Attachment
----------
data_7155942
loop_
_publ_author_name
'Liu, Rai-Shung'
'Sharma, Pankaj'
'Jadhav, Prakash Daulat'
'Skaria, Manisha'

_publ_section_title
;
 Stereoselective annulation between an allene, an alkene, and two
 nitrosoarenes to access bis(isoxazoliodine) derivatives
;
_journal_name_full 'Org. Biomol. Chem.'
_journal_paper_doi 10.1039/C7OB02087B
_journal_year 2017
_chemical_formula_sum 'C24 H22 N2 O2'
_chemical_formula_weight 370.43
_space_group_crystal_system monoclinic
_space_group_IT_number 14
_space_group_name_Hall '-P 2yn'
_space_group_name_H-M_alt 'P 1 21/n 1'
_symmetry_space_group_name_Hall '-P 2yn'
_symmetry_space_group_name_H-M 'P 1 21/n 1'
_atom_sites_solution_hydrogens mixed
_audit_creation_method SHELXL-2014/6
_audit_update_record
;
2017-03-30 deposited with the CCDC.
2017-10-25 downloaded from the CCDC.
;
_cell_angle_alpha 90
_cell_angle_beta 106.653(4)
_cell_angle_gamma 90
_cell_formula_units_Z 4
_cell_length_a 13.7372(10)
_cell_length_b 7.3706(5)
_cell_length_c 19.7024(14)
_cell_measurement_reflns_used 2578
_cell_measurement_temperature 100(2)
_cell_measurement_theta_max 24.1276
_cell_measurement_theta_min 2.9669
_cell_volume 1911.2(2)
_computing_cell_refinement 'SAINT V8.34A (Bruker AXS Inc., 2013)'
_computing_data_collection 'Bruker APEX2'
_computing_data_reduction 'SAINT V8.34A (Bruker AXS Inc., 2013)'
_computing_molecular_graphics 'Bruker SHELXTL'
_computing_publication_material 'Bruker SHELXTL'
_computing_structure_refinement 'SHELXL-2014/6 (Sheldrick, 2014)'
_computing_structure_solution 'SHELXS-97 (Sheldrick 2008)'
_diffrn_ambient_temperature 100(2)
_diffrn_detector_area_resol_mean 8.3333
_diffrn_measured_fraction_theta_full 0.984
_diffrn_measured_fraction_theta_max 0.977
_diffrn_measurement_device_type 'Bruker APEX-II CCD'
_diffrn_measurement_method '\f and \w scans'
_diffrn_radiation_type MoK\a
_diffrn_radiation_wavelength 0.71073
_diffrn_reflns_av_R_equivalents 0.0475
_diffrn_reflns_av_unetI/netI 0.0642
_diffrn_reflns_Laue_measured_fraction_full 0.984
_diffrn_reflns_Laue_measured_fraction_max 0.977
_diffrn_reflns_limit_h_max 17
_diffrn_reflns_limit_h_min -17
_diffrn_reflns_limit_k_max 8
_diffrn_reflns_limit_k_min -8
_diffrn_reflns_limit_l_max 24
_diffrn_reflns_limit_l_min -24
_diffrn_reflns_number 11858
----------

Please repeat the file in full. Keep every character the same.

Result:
data_7155942
loop_
_publ_author_name
'Liu, Rai-Shung'
'Sharma, Pankaj'
'Jadhav, Prakash Daulat'
'Skaria, Manisha'

_publ_section_title
;
 Stereoselective annulation between an allene, an alkene, and two
 nitrosoarenes to access bis(isoxazoliodine) derivatives
;
_journal_name_full 'Org. Biomol. Chem.'
_journal_paper_doi 10.1039/C7OB02087B
_journal_year 2017
_chemical_formula_sum 'C24 H22 N2 O2'
_chemical_formula_weight 370.43
_space_group_crystal_system monoclinic
_space_group_IT_number 14
_space_group_name_Hall '-P 2yn'
_space_group_name_H-M_alt 'P 1 21/n 1'
_symmetry_space_group_name_Hall '-P 2yn'
_symmetry_space_group_name_H-M 'P 1 21/n 1'
_atom_sites_solution_hydrogens mixed
_audit_creation_method SHELXL-2014/6
_audit_update_record
;
2017-03-30 deposited with the CCDC.
2017-10-25 downloaded from the CCDC.
;
_cell_angle_alpha 90
_cell_angle_beta 106.653(4)
_cell_angle_gamma 90
_cell_formula_units_Z 4
_cell_length_a 13.7372(10)
_cell_length_b 7.3706(5)
_cell_length_c 19.7024(14)
_cell_measurement_reflns_used 2578
_cell_measurement_temperature 100(2)
_cell_measurement_theta_max 24.1276
_cell_measurement_theta_min 2.9669
_cell_volume 1911.2(2)
_computing_cell_refinement 'SAINT V8.34A (Bruker AXS Inc., 2013)'
_computing_data_collection 'Bruker APEX2'
_computing_data_reduction 'SAINT V8.34A (Bruker AXS Inc., 2013)'
_computing_molecular_graphics 'Bruker SHELXTL'
_computing_publication_material 'Bruker SHELXTL'
_computing_structure_refinement 'SHELXL-2014/6 (Sheldrick, 2014)'
_computing_structure_solution 'SHELXS-97 (Sheldrick 2008)'
_diffrn_ambient_temperature 100(2)
_diffrn_detector_area_resol_mean 8.3333
_diffrn_measured_fraction_theta_full 0.984
_diffrn_measured_fraction_theta_max 0.977
_diffrn_measurement_device_type 'Bruker APEX-II CCD'
_diffrn_measurement_method '\f and \w scans'
_diffrn_radiation_type MoK\a
_diffrn_radiation_wavelength 0.71073
_diffrn_reflns_av_R_equivalents 0.0475
_diffrn_reflns_av_unetI/netI 0.0642
_diffrn_reflns_Laue_measured_fraction_full 0.984
_diffrn_reflns_Laue_measured_fraction_max 0.977
_diffrn_reflns_limit_h_max 17
_diffrn_reflns_limit_h_min -17
_diffrn_reflns_limit_k_max 8
_diffrn_reflns_limit_k_min -8
_diffrn_reflns_limit_l_max 24
_diffrn_reflns_limit_l_min -24
_diffrn_reflns_number 11858